The summer saw the Care Quality Commission publish a new report, Smiling matters — Oral health care in care homes. The report is critical of oral care standards in care homes in England. It concludes that inspectors will be looking for improvements across the sector and calls for action from care providers, commissioners and the dental profession.
Here are the seven ways that care providers can improve oral healthcare and ensure compliance with inspectors’ requirements.
1. Make oral health a key service priority
All service users in adult social care have the right to effective oral care and access to appropriate dental services.
Having a healthy mouth and teeth is vital for people’s health, happiness, dignity and self-respect. Someone with poor oral health may suffer pain from toothache and may be more at risk from serious disease and infections. They may also have problems eating, speaking and socialising because of their poor oral hygiene.
There is no excuse for poor care.
Oral and dental health in adult social care should never be treated as an afterthought. Care managers in all settings should ensure that it is given the high priority it deserves as a key element in the wellbeing of service users.
2. Implement NICE guidelines and standards
The National Institute for Health and Care Excellence (NICE) publish evidence-based guidelines and standards for oral health in care homes. The Care Quality Commission requires care providers to base their programmes of care on the guidelines and their inspectors will check that this is the case when they visit. Care managers should therefore ensure that they are aware of the guidelines and have fully implemented them.
NICE guideline NG48 (published July 2016) covers oral health, including dental health and daily mouth care. The guidelines help care home managers to prevent oral ill health in their residents and to promote and protect their good oral health.
The guideline is supported by a quality standard, QS151 which states that:
adults who move into a care home should have their mouth care needs assessed on admission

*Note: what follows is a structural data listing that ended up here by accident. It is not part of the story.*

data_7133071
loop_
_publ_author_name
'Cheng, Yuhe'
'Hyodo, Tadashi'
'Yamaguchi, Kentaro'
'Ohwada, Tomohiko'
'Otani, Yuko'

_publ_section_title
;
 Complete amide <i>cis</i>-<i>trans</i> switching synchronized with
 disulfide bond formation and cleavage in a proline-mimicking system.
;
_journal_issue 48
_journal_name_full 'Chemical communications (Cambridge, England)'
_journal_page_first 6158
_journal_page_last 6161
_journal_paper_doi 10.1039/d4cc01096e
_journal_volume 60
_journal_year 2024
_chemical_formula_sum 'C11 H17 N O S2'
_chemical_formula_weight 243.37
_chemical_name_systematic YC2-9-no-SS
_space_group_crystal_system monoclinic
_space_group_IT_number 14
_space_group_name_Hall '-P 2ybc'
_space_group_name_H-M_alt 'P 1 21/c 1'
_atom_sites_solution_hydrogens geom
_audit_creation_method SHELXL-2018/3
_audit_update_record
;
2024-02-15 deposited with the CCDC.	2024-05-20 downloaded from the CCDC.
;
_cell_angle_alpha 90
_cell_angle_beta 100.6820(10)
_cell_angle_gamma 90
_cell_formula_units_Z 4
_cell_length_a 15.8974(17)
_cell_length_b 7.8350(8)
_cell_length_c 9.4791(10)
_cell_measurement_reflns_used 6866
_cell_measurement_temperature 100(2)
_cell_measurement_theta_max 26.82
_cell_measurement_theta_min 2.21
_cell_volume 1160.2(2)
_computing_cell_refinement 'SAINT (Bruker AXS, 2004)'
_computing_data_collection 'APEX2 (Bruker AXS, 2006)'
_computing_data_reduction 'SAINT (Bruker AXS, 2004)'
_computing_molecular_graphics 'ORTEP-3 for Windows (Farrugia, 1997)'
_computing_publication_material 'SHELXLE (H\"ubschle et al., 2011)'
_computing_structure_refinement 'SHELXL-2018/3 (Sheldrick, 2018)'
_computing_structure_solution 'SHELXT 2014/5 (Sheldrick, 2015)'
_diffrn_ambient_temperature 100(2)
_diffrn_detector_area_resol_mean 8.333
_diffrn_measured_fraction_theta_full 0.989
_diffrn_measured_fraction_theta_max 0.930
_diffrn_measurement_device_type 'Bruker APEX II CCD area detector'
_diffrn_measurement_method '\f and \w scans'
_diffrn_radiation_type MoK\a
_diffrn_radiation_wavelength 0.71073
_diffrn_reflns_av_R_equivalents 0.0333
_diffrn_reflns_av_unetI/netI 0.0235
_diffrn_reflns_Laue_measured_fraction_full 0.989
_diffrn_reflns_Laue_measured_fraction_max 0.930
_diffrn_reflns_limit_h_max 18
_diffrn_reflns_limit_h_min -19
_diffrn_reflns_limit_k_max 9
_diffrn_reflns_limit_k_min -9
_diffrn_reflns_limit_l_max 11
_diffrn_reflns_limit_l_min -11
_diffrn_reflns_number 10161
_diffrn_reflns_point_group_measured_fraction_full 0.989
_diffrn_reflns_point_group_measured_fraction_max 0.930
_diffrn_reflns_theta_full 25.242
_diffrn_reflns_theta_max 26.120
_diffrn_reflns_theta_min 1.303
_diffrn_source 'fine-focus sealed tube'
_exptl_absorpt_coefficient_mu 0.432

adults living in care homes should have their mouth care needs recorded in their personal care plan
adults living in care homes should be supported to clean their teeth twice a day and to carry out daily care for their dentures.
A similar standard, QS139, covers oral health promotion in the community.
3. Have adequate oral health policies in place
All adult social care providers should have suitable oral health care policies. In England the CQC strongly recommend that care homes implement the NICE guidance (NG48) in full and use the guideline as their “primary standard” for planning, documenting and delivering oral care. NICE recommend that policies align with the Delivering better oral health toolkit developed by Public Health England.
4. Assess oral health needs and include the results in person-centred care planning
The oral healthcare needs of service users should be fully assessed and regularly reviewed in all adult social care settings. Any oral care interventions should be agreed with the service user and recorded in their person-centred plan of care.
Assessments should be carried out by competent staff. Family or representatives should be involved as appropriate. NICE recommend that, in care homes, the mouth care needs of residents are assessed as soon as they start living in a care home, regardless of the length or purpose of their stay.
The Social Care Institute for Excellence and NICE have together published a guide, Improving oral health for adults in care homes.
The guidance suggests that assessments include questions such as:
how do you usually manage your daily mouth care and what help would you like?
what dental aids do you currently use?
do you have dentures, and if so are they marked with your name?